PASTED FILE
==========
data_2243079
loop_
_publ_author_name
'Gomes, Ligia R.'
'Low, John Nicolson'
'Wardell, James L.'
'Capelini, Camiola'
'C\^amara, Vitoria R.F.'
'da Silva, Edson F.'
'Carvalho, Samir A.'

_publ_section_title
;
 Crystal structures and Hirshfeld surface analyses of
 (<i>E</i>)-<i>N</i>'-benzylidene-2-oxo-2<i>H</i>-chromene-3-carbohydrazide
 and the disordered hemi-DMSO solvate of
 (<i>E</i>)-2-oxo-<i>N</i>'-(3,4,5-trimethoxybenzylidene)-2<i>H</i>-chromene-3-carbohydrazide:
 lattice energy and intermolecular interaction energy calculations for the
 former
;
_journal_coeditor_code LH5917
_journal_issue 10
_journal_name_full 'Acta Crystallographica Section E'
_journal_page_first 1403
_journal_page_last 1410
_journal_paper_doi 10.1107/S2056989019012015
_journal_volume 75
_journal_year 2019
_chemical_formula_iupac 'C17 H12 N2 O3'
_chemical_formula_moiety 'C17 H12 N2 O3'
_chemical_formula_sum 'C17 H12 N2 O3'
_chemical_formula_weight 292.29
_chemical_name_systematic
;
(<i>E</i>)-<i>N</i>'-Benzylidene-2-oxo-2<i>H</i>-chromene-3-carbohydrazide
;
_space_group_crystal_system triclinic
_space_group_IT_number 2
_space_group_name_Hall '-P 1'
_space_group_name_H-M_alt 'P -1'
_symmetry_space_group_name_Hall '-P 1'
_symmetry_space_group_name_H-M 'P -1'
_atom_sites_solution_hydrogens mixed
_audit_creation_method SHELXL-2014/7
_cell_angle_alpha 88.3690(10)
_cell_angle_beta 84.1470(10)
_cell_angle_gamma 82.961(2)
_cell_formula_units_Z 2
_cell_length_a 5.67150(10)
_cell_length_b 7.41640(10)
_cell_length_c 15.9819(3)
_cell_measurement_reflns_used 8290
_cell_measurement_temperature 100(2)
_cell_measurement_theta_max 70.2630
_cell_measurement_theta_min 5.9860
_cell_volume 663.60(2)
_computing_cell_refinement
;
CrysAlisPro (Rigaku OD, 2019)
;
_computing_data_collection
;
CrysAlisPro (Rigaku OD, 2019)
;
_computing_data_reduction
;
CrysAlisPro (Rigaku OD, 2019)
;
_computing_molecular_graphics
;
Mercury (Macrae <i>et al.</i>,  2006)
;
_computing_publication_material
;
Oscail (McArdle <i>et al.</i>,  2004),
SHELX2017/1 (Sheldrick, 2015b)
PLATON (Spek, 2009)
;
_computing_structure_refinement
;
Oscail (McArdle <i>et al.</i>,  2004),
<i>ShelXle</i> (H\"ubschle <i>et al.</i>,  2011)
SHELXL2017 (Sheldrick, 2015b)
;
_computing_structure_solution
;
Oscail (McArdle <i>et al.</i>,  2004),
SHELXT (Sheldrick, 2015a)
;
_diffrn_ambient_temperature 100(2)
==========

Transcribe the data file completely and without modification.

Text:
data_2243079
loop_
_publ_author_name
'Gomes, Ligia R.'
'Low, John Nicolson'
'Wardell, James L.'
'Capelini, Camiola'
'C\^amara, Vitoria R.F.'
'da Silva, Edson F.'
'Carvalho, Samir A.'

_publ_section_title
;
 Crystal structures and Hirshfeld surface analyses of
 (<i>E</i>)-<i>N</i>'-benzylidene-2-oxo-2<i>H</i>-chromene-3-carbohydrazide
 and the disordered hemi-DMSO solvate of
 (<i>E</i>)-2-oxo-<i>N</i>'-(3,4,5-trimethoxybenzylidene)-2<i>H</i>-chromene-3-carbohydrazide:
 lattice energy and intermolecular interaction energy calculations for the
 former
;
_journal_coeditor_code LH5917
_journal_issue 10
_journal_name_full 'Acta Crystallographica Section E'
_journal_page_first 1403
_journal_page_last 1410
_journal_paper_doi 10.1107/S2056989019012015
_journal_volume 75
_journal_year 2019
_chemical_formula_iupac 'C17 H12 N2 O3'
_chemical_formula_moiety 'C17 H12 N2 O3'
_chemical_formula_sum 'C17 H12 N2 O3'
_chemical_formula_weight 292.29
_chemical_name_systematic
;
(<i>E</i>)-<i>N</i>'-Benzylidene-2-oxo-2<i>H</i>-chromene-3-carbohydrazide
;
_space_group_crystal_system triclinic
_space_group_IT_number 2
_space_group_name_Hall '-P 1'
_space_group_name_H-M_alt 'P -1'
_symmetry_space_group_name_Hall '-P 1'
_symmetry_space_group_name_H-M 'P -1'
_atom_sites_solution_hydrogens mixed
_audit_creation_method SHELXL-2014/7
_cell_angle_alpha 88.3690(10)
_cell_angle_beta 84.1470(10)
_cell_angle_gamma 82.961(2)
_cell_formula_units_Z 2
_cell_length_a 5.67150(10)
_cell_length_b 7.41640(10)
_cell_length_c 15.9819(3)
_cell_measurement_reflns_used 8290
_cell_measurement_temperature 100(2)
_cell_measurement_theta_max 70.2630
_cell_measurement_theta_min 5.9860
_cell_volume 663.60(2)
_computing_cell_refinement
;
CrysAlisPro (Rigaku OD, 2019)
;
_computing_data_collection
;
CrysAlisPro (Rigaku OD, 2019)
;
_computing_data_reduction
;
CrysAlisPro (Rigaku OD, 2019)
;
_computing_molecular_graphics
;
Mercury (Macrae <i>et al.</i>,  2006)
;
_computing_publication_material
;
Oscail (McArdle <i>et al.</i>,  2004),
SHELX2017/1 (Sheldrick, 2015b)
PLATON (Spek, 2009)
;
_computing_structure_refinement
;
Oscail (McArdle <i>et al.</i>,  2004),
<i>ShelXle</i> (H\"ubschle <i>et al.</i>,  2011)
SHELXL2017 (Sheldrick, 2015b)
;
_computing_structure_solution
;
Oscail (McArdle <i>et al.</i>,  2004),
SHELXT (Sheldrick, 2015a)
;
_diffrn_ambient_temperature 100(2)